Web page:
Oh damn. Yet another language I want to learn! Languages are really addictive. First I wanted to learn German, then I wanted to learn Swedish, now I want to learn Russian, Swahili and Arabic. When will the madness end! Soon I will be learning Proto Indo European!
But seriously, languages are awesome! Each language in the world gives us a slightly different way of looking at things. If we only had one way of looking at things, we might be missing out on some truly fascinating and useful ways of solving problems or realigning our thoughts. If we only knew one way of thinking, it would restrict our ability to deal with problems, and to interact with the world. Learn as many languages as you can 😀
IPA stands for International Phonetics Association. It is an association that organises a set of characters used to describe the pronunciation of words. Their goal is to provide a common set of characters to describe the pronunciation of all languages around the world. It even has symbols to describe the click sounds used in Southern African languages.
The other meaning of IPA is India Pale Ale. But I am sure languages nerds were looking for the International Phonetics Association rather 😀
The goal of the challenge is to learn a language together with the other members of the group. In the first challenge, we learned Swedish together and it was really fun and I learned a lot. In the second challenge, we were tasked with learning Russian. That, well, didn’t go so well 🙁 Russian is very difficult!
But at least I learned Cyrillic finally! It is actually not that hard. I just had to get used to it. It is an alphabet, just like the Latin script that we use in English. Some of the letters are even the same as the Latin letters. Cyrillic is really not that hard to learn. If you want to learn a Slavic language that uses the Cyrillic script, I heartily recommend it 🙂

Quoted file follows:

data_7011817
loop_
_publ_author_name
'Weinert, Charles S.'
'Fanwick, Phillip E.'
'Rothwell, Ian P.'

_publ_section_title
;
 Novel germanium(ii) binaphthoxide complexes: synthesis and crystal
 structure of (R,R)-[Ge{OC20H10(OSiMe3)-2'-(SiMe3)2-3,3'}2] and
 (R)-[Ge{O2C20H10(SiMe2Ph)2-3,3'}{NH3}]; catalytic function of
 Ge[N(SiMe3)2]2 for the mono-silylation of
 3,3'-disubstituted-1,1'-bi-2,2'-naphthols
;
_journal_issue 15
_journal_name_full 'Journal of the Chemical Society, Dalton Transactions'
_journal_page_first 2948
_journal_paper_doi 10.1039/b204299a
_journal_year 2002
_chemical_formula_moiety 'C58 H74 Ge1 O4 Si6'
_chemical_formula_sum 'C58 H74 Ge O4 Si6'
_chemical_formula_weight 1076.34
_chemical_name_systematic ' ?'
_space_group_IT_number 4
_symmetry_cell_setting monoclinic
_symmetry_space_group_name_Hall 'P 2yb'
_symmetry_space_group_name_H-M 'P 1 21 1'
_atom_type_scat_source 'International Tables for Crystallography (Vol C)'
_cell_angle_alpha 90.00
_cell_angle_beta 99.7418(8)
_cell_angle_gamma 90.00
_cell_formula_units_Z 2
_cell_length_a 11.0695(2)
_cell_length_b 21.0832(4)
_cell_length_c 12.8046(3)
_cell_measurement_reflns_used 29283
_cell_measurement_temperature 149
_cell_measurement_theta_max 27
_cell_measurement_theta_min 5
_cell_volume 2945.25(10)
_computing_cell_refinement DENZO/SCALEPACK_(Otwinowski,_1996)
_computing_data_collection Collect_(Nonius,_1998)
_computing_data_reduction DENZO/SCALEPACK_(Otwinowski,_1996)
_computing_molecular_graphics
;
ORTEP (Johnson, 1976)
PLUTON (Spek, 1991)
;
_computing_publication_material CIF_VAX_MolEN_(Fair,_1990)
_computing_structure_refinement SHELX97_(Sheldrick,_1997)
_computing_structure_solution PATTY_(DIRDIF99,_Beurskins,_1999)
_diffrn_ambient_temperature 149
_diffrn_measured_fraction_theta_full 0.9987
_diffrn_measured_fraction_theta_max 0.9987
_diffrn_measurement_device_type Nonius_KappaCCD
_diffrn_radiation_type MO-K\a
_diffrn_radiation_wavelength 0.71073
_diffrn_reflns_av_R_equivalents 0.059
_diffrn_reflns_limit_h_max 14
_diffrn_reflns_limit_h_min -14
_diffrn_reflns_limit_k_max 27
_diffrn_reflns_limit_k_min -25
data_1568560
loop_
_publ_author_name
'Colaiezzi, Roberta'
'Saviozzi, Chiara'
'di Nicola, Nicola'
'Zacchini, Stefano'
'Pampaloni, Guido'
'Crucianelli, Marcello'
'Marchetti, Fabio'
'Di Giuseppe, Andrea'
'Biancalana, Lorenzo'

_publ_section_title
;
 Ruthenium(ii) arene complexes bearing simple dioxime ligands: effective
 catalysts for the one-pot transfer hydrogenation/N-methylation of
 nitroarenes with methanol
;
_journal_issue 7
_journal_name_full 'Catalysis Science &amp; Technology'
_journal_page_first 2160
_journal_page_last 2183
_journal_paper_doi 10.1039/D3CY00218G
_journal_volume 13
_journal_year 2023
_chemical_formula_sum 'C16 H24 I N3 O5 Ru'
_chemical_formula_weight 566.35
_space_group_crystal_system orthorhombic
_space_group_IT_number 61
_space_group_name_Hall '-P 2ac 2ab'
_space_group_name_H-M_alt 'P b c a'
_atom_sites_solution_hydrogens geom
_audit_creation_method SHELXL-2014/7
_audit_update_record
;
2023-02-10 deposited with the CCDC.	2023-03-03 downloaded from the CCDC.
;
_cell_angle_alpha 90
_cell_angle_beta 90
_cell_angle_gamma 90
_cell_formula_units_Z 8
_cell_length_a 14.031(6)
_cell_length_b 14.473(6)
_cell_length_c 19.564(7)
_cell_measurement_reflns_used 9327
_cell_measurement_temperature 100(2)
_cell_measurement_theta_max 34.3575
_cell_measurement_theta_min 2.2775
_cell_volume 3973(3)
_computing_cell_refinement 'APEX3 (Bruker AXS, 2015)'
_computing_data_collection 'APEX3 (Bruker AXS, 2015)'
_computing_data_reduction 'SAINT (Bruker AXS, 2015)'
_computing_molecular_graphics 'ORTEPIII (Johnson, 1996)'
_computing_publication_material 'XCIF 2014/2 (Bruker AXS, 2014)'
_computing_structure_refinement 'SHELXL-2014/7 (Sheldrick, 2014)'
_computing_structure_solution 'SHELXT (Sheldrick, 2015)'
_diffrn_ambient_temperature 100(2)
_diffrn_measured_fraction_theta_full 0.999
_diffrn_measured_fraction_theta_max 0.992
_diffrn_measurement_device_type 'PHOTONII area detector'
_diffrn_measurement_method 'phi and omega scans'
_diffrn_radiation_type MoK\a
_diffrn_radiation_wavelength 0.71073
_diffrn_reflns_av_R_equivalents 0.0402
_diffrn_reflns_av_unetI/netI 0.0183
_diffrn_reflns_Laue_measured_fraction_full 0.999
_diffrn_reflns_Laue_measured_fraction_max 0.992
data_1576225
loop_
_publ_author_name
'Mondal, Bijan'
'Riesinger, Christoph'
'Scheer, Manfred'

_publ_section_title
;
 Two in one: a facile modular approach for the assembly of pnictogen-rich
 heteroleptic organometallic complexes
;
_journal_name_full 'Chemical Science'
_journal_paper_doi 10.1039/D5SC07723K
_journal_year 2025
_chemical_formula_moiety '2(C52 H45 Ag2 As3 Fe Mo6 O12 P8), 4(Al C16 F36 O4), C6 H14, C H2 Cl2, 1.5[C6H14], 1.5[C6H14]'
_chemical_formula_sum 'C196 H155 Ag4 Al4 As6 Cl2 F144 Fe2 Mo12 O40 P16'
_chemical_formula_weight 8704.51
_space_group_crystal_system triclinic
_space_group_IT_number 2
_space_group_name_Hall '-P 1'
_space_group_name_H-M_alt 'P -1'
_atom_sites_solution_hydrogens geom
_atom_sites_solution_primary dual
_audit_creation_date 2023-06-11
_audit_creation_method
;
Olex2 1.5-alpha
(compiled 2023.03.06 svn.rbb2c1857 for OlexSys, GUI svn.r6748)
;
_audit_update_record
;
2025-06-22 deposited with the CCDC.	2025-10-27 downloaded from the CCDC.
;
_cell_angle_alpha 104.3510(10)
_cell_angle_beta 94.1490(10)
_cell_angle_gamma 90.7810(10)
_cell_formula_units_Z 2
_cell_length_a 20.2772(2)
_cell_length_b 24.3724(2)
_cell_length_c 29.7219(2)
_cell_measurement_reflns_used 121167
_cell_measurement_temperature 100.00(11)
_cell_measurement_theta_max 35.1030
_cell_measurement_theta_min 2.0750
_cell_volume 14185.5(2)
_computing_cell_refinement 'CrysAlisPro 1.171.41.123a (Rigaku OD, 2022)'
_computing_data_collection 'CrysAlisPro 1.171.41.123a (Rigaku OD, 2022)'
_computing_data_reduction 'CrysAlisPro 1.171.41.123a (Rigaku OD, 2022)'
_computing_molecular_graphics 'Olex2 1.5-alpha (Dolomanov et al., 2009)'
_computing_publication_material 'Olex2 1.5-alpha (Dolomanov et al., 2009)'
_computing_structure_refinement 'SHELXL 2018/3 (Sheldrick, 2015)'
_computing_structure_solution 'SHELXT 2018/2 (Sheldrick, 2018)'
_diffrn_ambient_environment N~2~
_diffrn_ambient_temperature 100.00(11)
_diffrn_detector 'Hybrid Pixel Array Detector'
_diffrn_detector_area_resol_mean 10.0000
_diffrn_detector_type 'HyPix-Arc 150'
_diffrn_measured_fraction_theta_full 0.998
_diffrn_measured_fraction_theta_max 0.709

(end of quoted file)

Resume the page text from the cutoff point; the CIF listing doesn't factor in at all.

I love comics that play around with spelling! There are so many variants of English out there, and some dialects of English have some very funny correnspondences, such as the example here, where in Australian English, “die” and “day” sound almost the same.
In South African English, in certain parts of South Africa (everyone speaks slightly differently), /aɪ/ is monophthonised to /a/ so “I like survivor” comes out like “Ah lahk sevahva”. People in South Africa often like to make fun of the accents of the other cities, but it all in good fun 🙂
Atlaans is a language I created in 2014. Since then I have been working to build up the world it is spoken in. Atlaans is the name given to one of the Atlantean languages spoken on Atlantis. The capital of the northern Kingdom of Atlantis is Hammen. The main language spoken in Hammen is Atlaans.
A neighbouring city, Tohan, speaks a different but related language called Tohanian. Tohanians and Hammenders are always making fun of each because of the way each other speaks. In this video, a Tohanian has to make his way to Hammen because it is the only place he can find pineapples. What happens next? You will have to watch to find out 😀
There are many different types of conlangs. Auxiliary languages (or auxlangs) are designed to facilitate international communication. They are called auxiliary languages because they are designed to be learned along with other languages. Their aim is to provide a common language to people who don’t have any other language in common.
Naturalistic conlangs on the other hand, are designed to emulate how natural languages work. Dothraki, High Valyrian, Klingon, Na’Vi and my own conlang Atlaans are examples of naturalistic conlangs. Natural languages tend to have irregular conjugation, multiple declensions and inconsistent orthography due to changes in the language that happen over time.
Naturalistic conlangs either come up with their own conjugations, or they come up with some older languages and evolve it in like with linguistics processes to its modern form. This is what David J. Peterson did for both Dothraki and High Valyrian. He came up with an older form, and then created the sound shifts and semantic changes that happened over time to create the modern version of the language
Indo European languages together are the most widespread languages and is by far the largest language family in terms of native speakers. Major Indo European language families include Germanic (which includes English, German, Dutch, Swedish, Danish and Norwegian), Slavic (which includes Polish, Bulgarian, Russian, Czech and Serbian), Romance (which includes Spanish, Italian, Portuguese and French) and even includes languages like Persian, Hindi, Irish Gaelic and Scots Gaelic.
Indo European descend from a language we now call Proto Indo European which was spoken around 6000 BC. While there are many theories about where Proto Indo European originated, a major theory states that it emerged in the steppes of Russia.
Indo European languages continue to be very important in the world today thanks to languages like English (which is considered by many to be a near global lingua franca), Spanish (a lingua franca of South America) and French (which is a widely spoken language in Africa).